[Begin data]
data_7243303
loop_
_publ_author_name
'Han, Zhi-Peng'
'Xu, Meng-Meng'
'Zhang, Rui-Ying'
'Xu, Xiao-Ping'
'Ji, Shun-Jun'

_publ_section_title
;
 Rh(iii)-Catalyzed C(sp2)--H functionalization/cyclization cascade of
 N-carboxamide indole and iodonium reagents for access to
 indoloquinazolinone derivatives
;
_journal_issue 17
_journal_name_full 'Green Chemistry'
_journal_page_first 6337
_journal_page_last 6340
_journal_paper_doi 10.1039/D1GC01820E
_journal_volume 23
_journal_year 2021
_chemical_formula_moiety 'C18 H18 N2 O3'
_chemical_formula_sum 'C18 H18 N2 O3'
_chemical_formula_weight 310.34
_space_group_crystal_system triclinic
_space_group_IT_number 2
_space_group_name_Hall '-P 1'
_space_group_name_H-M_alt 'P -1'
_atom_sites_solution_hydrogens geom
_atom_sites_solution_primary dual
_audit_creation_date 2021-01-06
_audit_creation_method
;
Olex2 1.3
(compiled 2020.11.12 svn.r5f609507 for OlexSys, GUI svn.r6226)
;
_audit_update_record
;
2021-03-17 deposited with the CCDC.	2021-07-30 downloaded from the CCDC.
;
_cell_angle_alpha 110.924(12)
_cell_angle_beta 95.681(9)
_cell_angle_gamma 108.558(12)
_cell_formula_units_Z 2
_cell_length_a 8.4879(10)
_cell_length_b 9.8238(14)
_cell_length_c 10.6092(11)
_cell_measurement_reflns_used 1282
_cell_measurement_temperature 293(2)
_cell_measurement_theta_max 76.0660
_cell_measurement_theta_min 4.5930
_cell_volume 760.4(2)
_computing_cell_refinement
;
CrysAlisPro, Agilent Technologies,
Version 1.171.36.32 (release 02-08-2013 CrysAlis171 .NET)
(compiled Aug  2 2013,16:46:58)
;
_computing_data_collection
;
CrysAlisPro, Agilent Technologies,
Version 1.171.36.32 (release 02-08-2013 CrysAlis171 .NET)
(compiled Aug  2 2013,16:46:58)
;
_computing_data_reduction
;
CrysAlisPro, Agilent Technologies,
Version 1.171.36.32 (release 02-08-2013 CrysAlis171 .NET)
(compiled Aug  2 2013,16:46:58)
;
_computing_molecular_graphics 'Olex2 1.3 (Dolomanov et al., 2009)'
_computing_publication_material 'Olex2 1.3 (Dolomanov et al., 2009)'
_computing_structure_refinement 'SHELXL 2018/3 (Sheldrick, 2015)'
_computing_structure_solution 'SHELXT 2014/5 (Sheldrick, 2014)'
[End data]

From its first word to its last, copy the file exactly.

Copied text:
data_7243303
loop_
_publ_author_name
'Han, Zhi-Peng'
'Xu, Meng-Meng'
'Zhang, Rui-Ying'
'Xu, Xiao-Ping'
'Ji, Shun-Jun'

_publ_section_title
;
 Rh(iii)-Catalyzed C(sp2)--H functionalization/cyclization cascade of
 N-carboxamide indole and iodonium reagents for access to
 indoloquinazolinone derivatives
;
_journal_issue 17
_journal_name_full 'Green Chemistry'
_journal_page_first 6337
_journal_page_last 6340
_journal_paper_doi 10.1039/D1GC01820E
_journal_volume 23
_journal_year 2021
_chemical_formula_moiety 'C18 H18 N2 O3'
_chemical_formula_sum 'C18 H18 N2 O3'
_chemical_formula_weight 310.34
_space_group_crystal_system triclinic
_space_group_IT_number 2
_space_group_name_Hall '-P 1'
_space_group_name_H-M_alt 'P -1'
_atom_sites_solution_hydrogens geom
_atom_sites_solution_primary dual
_audit_creation_date 2021-01-06
_audit_creation_method
;
Olex2 1.3
(compiled 2020.11.12 svn.r5f609507 for OlexSys, GUI svn.r6226)
;
_audit_update_record
;
2021-03-17 deposited with the CCDC.	2021-07-30 downloaded from the CCDC.
;
_cell_angle_alpha 110.924(12)
_cell_angle_beta 95.681(9)
_cell_angle_gamma 108.558(12)
_cell_formula_units_Z 2
_cell_length_a 8.4879(10)
_cell_length_b 9.8238(14)
_cell_length_c 10.6092(11)
_cell_measurement_reflns_used 1282
_cell_measurement_temperature 293(2)
_cell_measurement_theta_max 76.0660
_cell_measurement_theta_min 4.5930
_cell_volume 760.4(2)
_computing_cell_refinement
;
CrysAlisPro, Agilent Technologies,
Version 1.171.36.32 (release 02-08-2013 CrysAlis171 .NET)
(compiled Aug  2 2013,16:46:58)
;
_computing_data_collection
;
CrysAlisPro, Agilent Technologies,
Version 1.171.36.32 (release 02-08-2013 CrysAlis171 .NET)
(compiled Aug  2 2013,16:46:58)
;
_computing_data_reduction
;
CrysAlisPro, Agilent Technologies,
Version 1.171.36.32 (release 02-08-2013 CrysAlis171 .NET)
(compiled Aug  2 2013,16:46:58)
;
_computing_molecular_graphics 'Olex2 1.3 (Dolomanov et al., 2009)'
_computing_publication_material 'Olex2 1.3 (Dolomanov et al., 2009)'
_computing_structure_refinement 'SHELXL 2018/3 (Sheldrick, 2015)'
_computing_structure_solution 'SHELXT 2014/5 (Sheldrick, 2014)'